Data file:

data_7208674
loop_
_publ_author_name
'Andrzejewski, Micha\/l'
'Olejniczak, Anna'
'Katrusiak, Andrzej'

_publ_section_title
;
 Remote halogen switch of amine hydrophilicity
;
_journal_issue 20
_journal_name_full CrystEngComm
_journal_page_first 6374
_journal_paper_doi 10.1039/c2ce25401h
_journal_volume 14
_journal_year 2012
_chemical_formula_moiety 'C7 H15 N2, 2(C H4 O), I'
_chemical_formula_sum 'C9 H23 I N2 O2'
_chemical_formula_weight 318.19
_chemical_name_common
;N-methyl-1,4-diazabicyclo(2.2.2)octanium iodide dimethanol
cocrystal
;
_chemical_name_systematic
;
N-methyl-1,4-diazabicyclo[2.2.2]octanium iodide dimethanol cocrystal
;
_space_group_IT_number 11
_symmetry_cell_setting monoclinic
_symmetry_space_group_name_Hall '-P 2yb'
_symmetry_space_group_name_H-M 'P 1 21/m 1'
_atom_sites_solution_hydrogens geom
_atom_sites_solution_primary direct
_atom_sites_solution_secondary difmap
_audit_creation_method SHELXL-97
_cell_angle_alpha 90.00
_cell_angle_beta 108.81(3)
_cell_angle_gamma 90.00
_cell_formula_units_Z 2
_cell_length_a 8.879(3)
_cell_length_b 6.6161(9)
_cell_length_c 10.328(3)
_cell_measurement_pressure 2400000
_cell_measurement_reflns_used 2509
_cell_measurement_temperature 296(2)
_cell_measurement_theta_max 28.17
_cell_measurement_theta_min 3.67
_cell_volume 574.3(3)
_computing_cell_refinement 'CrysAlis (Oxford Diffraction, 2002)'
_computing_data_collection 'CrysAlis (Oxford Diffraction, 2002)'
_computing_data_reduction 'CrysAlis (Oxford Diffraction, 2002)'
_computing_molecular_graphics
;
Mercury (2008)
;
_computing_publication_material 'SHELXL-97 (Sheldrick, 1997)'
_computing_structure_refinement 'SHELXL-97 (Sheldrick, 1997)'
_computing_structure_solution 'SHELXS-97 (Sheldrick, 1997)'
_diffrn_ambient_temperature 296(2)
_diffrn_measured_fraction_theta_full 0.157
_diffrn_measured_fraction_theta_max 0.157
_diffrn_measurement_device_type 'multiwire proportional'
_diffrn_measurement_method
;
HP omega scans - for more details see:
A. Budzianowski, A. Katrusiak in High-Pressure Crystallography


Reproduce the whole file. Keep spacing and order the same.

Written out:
data_7208674
loop_
_publ_author_name
'Andrzejewski, Micha\/l'
'Olejniczak, Anna'
'Katrusiak, Andrzej'

_publ_section_title
;
 Remote halogen switch of amine hydrophilicity
;
_journal_issue 20
_journal_name_full CrystEngComm
_journal_page_first 6374
_journal_paper_doi 10.1039/c2ce25401h
_journal_volume 14
_journal_year 2012
_chemical_formula_moiety 'C7 H15 N2, 2(C H4 O), I'
_chemical_formula_sum 'C9 H23 I N2 O2'
_chemical_formula_weight 318.19
_chemical_name_common
;N-methyl-1,4-diazabicyclo(2.2.2)octanium iodide dimethanol
cocrystal
;
_chemical_name_systematic
;
N-methyl-1,4-diazabicyclo[2.2.2]octanium iodide dimethanol cocrystal
;
_space_group_IT_number 11
_symmetry_cell_setting monoclinic
_symmetry_space_group_name_Hall '-P 2yb'
_symmetry_space_group_name_H-M 'P 1 21/m 1'
_atom_sites_solution_hydrogens geom
_atom_sites_solution_primary direct
_atom_sites_solution_secondary difmap
_audit_creation_method SHELXL-97
_cell_angle_alpha 90.00
_cell_angle_beta 108.81(3)
_cell_angle_gamma 90.00
_cell_formula_units_Z 2
_cell_length_a 8.879(3)
_cell_length_b 6.6161(9)
_cell_length_c 10.328(3)
_cell_measurement_pressure 2400000
_cell_measurement_reflns_used 2509
_cell_measurement_temperature 296(2)
_cell_measurement_theta_max 28.17
_cell_measurement_theta_min 3.67
_cell_volume 574.3(3)
_computing_cell_refinement 'CrysAlis (Oxford Diffraction, 2002)'
_computing_data_collection 'CrysAlis (Oxford Diffraction, 2002)'
_computing_data_reduction 'CrysAlis (Oxford Diffraction, 2002)'
_computing_molecular_graphics
;
Mercury (2008)
;
_computing_publication_material 'SHELXL-97 (Sheldrick, 1997)'
_computing_structure_refinement 'SHELXL-97 (Sheldrick, 1997)'
_computing_structure_solution 'SHELXS-97 (Sheldrick, 1997)'
_diffrn_ambient_temperature 296(2)
_diffrn_measured_fraction_theta_full 0.157
_diffrn_measured_fraction_theta_max 0.157
_diffrn_measurement_device_type 'multiwire proportional'
_diffrn_measurement_method
;
HP omega scans - for more details see:
A. Budzianowski, A. Katrusiak in High-Pressure Crystallography